FOR IMMEDIATE RELEASE
Contact: Lee Spell, City Manager
The City of Kingsland Remembers and Honors this June
Sweet Summertime is upon us, which means months full of warm vacations, backyard barbeques, and overall fun in the sunny Georgia weather. Before we dive straight into these summer joys however, the City of Kingsland would like to take a moment, and pay tribute to the men and women who have served our country, as well as, their families. They have sacrificed much, for our freedom to enjoy these leisurely summer days.
As you venture throughout the city during these summer months, you will see flags up and down local roads, such as Highway 17 and Highway 40. These flags are placed in the days leading up to Memorial Day, the holiday that traditionally kicks-off the summer. A day about more than just barbeques and swimming pools; Memorial Day is a time that we honor all of the men and women who paid the ultimate sacrifice for our freedom. Originally called Decoration Day, Memorial Day began during the American Civil War, when citizens decorated graves with flowers and or wreaths to remember those that fought and did not make it home. In similar fashion, these flags lining the streets of Kingsland, represent so many different things to each individual who sees them. We remember those from our own community that have sacrificed; downtown Kingsland is home to our Veterans Memorial Park. This park features statues and memorial bricks honoring the different military branches as well as local veterans. Mayor Grayson Day reflects on our local heroes, “I hold a great honor for the men and women of our community who made the ultimate sacrifice, to secure the freedoms that we exercise daily. Memorial Day is a time of reflection and gratitude to these individuals for what they have given us. I’m reminded of a quote from Emily Potter, ‘Heroes never die. They live on forever in the hearts and minds of those who follow in their footsteps.’ It is up to each of us in this community, to ensure that our heroes never die but that we honor their legacy daily.”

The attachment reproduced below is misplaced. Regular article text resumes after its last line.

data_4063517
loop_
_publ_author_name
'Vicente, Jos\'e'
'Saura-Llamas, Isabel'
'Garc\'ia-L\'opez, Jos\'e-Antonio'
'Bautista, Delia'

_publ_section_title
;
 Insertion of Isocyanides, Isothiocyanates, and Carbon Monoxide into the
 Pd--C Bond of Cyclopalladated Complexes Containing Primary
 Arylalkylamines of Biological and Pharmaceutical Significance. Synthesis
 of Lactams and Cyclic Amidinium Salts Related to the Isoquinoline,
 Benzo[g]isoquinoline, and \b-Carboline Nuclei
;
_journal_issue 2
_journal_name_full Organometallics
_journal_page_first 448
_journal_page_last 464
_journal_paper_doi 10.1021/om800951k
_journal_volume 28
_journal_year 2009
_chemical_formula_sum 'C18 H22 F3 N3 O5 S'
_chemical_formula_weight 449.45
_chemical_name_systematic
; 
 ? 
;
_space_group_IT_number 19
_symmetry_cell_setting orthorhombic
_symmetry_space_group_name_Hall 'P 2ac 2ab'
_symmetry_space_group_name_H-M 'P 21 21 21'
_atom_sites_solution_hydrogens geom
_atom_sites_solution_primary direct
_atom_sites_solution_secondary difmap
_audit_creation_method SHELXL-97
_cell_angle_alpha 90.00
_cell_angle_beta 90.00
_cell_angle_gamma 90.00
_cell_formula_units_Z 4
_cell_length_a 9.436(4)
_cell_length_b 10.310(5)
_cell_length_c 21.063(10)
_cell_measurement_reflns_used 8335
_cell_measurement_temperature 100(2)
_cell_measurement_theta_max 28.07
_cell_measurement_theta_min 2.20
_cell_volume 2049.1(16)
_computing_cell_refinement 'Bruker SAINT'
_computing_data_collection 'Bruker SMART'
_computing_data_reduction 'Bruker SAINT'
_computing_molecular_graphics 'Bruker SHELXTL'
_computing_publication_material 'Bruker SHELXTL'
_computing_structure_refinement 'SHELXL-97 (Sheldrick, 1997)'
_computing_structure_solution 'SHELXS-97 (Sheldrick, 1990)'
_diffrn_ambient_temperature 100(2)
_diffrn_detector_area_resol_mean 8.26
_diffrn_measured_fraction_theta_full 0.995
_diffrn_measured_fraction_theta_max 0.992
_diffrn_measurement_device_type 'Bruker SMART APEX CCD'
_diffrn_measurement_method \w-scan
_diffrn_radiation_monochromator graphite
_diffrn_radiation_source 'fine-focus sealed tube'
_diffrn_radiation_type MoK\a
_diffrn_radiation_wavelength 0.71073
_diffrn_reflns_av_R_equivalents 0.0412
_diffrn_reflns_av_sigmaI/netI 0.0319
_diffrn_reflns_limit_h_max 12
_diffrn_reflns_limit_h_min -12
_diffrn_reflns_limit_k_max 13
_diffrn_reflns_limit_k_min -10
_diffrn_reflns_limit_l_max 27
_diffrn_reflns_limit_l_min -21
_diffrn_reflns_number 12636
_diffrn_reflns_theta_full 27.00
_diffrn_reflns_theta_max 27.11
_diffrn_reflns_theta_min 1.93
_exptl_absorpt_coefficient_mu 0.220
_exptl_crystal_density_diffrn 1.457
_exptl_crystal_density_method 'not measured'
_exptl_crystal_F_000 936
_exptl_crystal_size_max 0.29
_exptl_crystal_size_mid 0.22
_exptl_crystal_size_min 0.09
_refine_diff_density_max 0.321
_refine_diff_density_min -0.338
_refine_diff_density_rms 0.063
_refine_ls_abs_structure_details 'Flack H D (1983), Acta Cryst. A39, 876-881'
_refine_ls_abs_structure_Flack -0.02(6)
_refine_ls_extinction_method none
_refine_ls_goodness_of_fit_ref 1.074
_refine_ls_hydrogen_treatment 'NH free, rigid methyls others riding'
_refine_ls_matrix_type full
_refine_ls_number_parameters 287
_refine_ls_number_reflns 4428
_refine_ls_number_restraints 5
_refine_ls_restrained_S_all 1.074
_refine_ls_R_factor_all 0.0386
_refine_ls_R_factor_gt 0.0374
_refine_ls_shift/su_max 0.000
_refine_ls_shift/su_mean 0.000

One way that you can help honor this day is to wear a certain color: Red Poppy. Yes, this comes from a poem that was written by a brigade surgeon that served in WWI. The poem was written after the sergeant saw poppies blooming on an otherwise grim battlefield.
“In Flanders Fields” by John McCrae
In Flanders fields the poppies blow
Between the crosses, row on row,
That mark our place; and in the sky
The larks, still bravely singing, fly
Scarce heard amid the guns below.
We are the Dead. Short days ago
We lived, felt dawn, saw sunset glow,
Loved and were loved, and now we lie
In Flanders fields.
Take up our quarrel with the foe:
To you from failing hands we throw
The torch; be yours to hold it high.
If ye break faith with us who die
We shall not sleep, though poppies grow
In Flanders fields.